Books of Swords
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The Book of Swords Series is collectively a science fiction/fantasy novel series written by Fred Saberhagen. Its central theme revolves around twelve magical Swords forged by the gods, each endowed with a particular power or gift, and how various people acquire and use them. The series spans several decades and features dozens of characters.
- 1 The Complete Book of Swords
- 2 Books of Lost Swords
- 3 The Twelve Swords of Power
- 4 Concepts
- 5 Characters
- 6 See also
- 7 References
- 8 External links
The Complete Book of Swords
- The First Book of Swords (1983)
- The Second Book of Swords (1983)
- The Third Book of Swords (1984)
Books of Lost Swords
- Woundhealer's Story (1986)
- Sightblinder's Story (1987)
- Stonecutter's Story (1988)
- Farslayer's Story (1989)
- Coinspinner's Story (1989)
- Mindsword's Story (1990)
- Wayfinder's Story (1992)
- Shieldbreaker's Story (1994)
The Twelve Swords of Power
The Swords of Power are created by the god Vulcan. Each has its own unique magical ability, and they are powerful enough to affect the mythological gods that exist within the series. The plot of the entire series revolves around the finding, acquiring, stealing, using, and eventual destroying of the Swords for purposes good or evil.
The Book of Swords series blends science fiction and fantasy to create unique takes on the staples of both genres. The back story to the Swords universe is explained in Saberhagen's Empire of the East series.
The books are set far into the future, although this is not immediately obvious to the reader. Approximately 50,000 years before the story, sometime during our third millennium, mankind is almost driven to extinction by a global apocalypse. This is explained as being brought on by a nuclear World War prior to the events in Empire of the East. An intelligent super-computer, ARDNEH, part of a former American nuclear response system, initiated a physical change to the structure of the world. Unintentionally combined with a similar system on the other side of the world, this change negated the effects of atomic weaponry and most other forms of high technology, and introduced other side-effects, such as the creation of magic, gods, and demons. ARDNEH then continued to stabilize and sustain humanity through the ensuing Dark Ages. ARDNEH was destroyed millennia before the events of the series, as chronicled in Saberhagen's Empire of the East series. By the time the events recorded in The Books of the Swords occur, ARDNEH has passed into legend, worshiped as a benevolent god.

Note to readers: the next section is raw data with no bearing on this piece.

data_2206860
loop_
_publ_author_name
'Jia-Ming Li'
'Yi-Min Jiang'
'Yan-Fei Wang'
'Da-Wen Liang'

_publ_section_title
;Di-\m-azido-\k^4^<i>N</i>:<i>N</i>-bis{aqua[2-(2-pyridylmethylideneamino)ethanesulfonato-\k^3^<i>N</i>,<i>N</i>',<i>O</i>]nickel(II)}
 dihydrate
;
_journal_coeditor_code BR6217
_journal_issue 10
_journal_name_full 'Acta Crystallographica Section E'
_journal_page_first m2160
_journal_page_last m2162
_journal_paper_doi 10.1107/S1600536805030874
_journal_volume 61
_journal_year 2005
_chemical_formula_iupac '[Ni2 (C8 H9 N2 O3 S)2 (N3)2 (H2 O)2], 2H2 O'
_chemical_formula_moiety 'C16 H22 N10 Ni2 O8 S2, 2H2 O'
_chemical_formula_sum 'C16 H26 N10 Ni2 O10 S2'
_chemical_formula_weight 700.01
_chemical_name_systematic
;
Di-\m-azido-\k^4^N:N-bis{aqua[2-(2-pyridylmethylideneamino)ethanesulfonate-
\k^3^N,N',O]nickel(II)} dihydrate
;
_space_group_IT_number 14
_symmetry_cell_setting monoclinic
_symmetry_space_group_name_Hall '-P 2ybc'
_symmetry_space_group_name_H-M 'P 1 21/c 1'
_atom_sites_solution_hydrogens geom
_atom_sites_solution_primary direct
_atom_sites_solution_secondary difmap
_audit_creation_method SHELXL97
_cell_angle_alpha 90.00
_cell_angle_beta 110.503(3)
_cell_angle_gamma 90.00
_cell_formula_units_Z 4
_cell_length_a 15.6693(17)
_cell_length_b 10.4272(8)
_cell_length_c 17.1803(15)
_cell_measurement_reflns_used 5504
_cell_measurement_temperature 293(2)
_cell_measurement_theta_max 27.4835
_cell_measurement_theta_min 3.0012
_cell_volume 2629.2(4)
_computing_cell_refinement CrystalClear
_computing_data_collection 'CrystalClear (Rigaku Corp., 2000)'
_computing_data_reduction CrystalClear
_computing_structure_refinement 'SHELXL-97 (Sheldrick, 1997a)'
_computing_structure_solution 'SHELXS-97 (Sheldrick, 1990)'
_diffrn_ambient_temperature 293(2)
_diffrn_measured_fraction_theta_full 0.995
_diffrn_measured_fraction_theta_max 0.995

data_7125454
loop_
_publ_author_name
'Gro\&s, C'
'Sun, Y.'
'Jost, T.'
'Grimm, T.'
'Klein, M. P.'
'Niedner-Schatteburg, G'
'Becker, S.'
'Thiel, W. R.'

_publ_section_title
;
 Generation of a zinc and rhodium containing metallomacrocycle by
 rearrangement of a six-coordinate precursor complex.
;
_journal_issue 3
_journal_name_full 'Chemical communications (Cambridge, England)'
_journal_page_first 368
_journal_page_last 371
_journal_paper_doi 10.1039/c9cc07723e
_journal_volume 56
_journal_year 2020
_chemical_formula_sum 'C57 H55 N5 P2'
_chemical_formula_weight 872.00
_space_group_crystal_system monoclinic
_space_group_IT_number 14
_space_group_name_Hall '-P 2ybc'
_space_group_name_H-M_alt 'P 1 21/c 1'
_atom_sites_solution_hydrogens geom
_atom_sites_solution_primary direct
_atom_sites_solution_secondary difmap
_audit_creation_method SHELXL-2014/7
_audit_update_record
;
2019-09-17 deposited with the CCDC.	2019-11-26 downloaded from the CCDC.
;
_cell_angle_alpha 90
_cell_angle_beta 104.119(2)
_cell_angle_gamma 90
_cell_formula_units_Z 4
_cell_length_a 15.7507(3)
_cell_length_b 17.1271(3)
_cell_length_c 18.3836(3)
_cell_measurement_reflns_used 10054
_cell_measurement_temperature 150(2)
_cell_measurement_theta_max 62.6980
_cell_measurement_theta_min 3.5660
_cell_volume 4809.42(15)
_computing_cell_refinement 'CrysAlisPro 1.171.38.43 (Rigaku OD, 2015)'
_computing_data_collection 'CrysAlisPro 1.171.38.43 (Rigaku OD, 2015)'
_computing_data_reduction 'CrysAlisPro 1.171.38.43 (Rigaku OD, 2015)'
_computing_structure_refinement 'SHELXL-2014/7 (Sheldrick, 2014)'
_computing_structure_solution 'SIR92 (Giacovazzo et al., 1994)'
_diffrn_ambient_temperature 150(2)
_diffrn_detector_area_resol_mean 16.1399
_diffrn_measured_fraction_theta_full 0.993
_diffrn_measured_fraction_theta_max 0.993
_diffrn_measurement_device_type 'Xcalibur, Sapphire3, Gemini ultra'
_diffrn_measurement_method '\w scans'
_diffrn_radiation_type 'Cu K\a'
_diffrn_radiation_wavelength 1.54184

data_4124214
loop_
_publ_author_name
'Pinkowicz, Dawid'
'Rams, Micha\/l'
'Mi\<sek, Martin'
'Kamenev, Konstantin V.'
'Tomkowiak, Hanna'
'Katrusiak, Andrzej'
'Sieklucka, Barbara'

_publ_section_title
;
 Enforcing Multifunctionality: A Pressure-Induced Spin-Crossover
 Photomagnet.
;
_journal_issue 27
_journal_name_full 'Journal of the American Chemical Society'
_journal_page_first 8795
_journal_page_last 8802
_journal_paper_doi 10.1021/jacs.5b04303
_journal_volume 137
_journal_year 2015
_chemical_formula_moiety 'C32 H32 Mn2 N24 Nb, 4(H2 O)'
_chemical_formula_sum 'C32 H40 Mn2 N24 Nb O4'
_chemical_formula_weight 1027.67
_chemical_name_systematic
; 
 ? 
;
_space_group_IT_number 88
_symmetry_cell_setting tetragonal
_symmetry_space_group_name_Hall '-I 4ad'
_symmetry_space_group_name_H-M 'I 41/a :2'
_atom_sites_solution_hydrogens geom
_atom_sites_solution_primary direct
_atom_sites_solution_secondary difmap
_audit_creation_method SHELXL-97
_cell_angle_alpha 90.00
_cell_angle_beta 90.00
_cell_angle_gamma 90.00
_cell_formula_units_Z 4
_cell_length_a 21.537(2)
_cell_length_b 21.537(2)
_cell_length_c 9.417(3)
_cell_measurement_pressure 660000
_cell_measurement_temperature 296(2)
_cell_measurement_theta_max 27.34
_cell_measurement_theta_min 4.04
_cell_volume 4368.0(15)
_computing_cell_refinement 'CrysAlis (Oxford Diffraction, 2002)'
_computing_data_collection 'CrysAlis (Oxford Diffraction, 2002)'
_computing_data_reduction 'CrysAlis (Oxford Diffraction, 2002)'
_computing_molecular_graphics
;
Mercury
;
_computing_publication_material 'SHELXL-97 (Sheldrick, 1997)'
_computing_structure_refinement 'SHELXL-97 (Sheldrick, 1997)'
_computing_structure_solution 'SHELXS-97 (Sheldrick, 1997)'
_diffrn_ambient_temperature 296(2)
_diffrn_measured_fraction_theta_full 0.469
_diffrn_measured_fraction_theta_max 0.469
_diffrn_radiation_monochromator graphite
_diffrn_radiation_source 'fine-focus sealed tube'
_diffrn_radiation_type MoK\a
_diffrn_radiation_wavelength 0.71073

Interestingly, the length of "The Change" is recorded in scripture to be 49,949 years, indicating that the period of the Swords universe may in fact be a twilight period (compare to Götterdämmerung).
The gods of the Swords universe are based on various mythological deities, with most coming from the Greco-Roman and Hindu pantheons. They are elements of human hope and imagination that were made real approximately one thousand years after The Change. As such, they have no real power other than what mankind gives them. When this fact is discovered during the game of the Swords, the gods begin to slowly lose power and then disappear altogether.
Despite these gods' having no "real", or innate, power, humanity has invested quite a bit into their legend during the height of their worship and popularity. Thus for most of the series, the various gods and goddesses hold enormous power over mankind. Though the gods do not like to descend from the heavens and deal with mortals, when they do, they are physically larger than men in build and appearance, have nearly infinite physical power, can seemingly break the laws of nature at will and harness magic effortlessly. Gods are far stronger than demons and do not generally fear them.
The gods, having become bored with mankind, devise a grand game of survival of the fittest to be played out on earth. So they create Twelve Swords of Power, and scatter them throughout the world, planning to watch and wager over the chaos that ensues. However, the gods find out they have created too well, and that the Twelve hold power over, and can even kill, the divine. Faced with their gods' mortality, mankind begins to question belief and faith in them. Ironically, in making the Swords as a game to inflict on man, the gods unwittingly engineered their own demise.